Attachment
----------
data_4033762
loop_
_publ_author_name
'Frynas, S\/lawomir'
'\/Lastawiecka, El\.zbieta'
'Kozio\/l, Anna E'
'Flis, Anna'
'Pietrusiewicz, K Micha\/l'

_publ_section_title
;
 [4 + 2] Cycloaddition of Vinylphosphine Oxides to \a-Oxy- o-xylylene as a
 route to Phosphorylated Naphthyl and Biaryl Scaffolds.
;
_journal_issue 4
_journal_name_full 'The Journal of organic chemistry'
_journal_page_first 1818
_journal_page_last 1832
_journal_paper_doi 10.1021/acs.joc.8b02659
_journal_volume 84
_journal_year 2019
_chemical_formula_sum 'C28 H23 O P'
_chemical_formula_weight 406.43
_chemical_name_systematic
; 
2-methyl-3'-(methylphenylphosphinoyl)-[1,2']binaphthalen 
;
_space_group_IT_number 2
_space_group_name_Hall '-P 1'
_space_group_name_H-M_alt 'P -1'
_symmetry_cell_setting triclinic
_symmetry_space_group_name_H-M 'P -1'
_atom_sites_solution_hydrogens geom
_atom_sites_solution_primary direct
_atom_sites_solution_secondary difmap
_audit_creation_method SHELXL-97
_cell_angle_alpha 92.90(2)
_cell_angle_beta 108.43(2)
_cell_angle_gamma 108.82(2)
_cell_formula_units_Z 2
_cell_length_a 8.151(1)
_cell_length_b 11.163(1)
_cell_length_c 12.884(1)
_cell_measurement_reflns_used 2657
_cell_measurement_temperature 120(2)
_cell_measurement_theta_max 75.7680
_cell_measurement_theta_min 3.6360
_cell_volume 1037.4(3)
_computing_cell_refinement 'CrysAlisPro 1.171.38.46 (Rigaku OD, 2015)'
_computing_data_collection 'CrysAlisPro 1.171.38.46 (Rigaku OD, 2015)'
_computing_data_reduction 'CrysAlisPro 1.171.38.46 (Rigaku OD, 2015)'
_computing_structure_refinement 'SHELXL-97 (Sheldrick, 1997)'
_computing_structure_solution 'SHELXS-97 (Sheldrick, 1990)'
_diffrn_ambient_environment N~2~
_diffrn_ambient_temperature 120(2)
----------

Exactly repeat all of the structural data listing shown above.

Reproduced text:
data_4033762
loop_
_publ_author_name
'Frynas, S\/lawomir'
'\/Lastawiecka, El\.zbieta'
'Kozio\/l, Anna E'
'Flis, Anna'
'Pietrusiewicz, K Micha\/l'

_publ_section_title
;
 [4 + 2] Cycloaddition of Vinylphosphine Oxides to \a-Oxy- o-xylylene as a
 route to Phosphorylated Naphthyl and Biaryl Scaffolds.
;
_journal_issue 4
_journal_name_full 'The Journal of organic chemistry'
_journal_page_first 1818
_journal_page_last 1832
_journal_paper_doi 10.1021/acs.joc.8b02659
_journal_volume 84
_journal_year 2019
_chemical_formula_sum 'C28 H23 O P'
_chemical_formula_weight 406.43
_chemical_name_systematic
; 
2-methyl-3'-(methylphenylphosphinoyl)-[1,2']binaphthalen 
;
_space_group_IT_number 2
_space_group_name_Hall '-P 1'
_space_group_name_H-M_alt 'P -1'
_symmetry_cell_setting triclinic
_symmetry_space_group_name_H-M 'P -1'
_atom_sites_solution_hydrogens geom
_atom_sites_solution_primary direct
_atom_sites_solution_secondary difmap
_audit_creation_method SHELXL-97
_cell_angle_alpha 92.90(2)
_cell_angle_beta 108.43(2)
_cell_angle_gamma 108.82(2)
_cell_formula_units_Z 2
_cell_length_a 8.151(1)
_cell_length_b 11.163(1)
_cell_length_c 12.884(1)
_cell_measurement_reflns_used 2657
_cell_measurement_temperature 120(2)
_cell_measurement_theta_max 75.7680
_cell_measurement_theta_min 3.6360
_cell_volume 1037.4(3)
_computing_cell_refinement 'CrysAlisPro 1.171.38.46 (Rigaku OD, 2015)'
_computing_data_collection 'CrysAlisPro 1.171.38.46 (Rigaku OD, 2015)'
_computing_data_reduction 'CrysAlisPro 1.171.38.46 (Rigaku OD, 2015)'
_computing_structure_refinement 'SHELXL-97 (Sheldrick, 1997)'
_computing_structure_solution 'SHELXS-97 (Sheldrick, 1990)'
_diffrn_ambient_environment N~2~
_diffrn_ambient_temperature 120(2)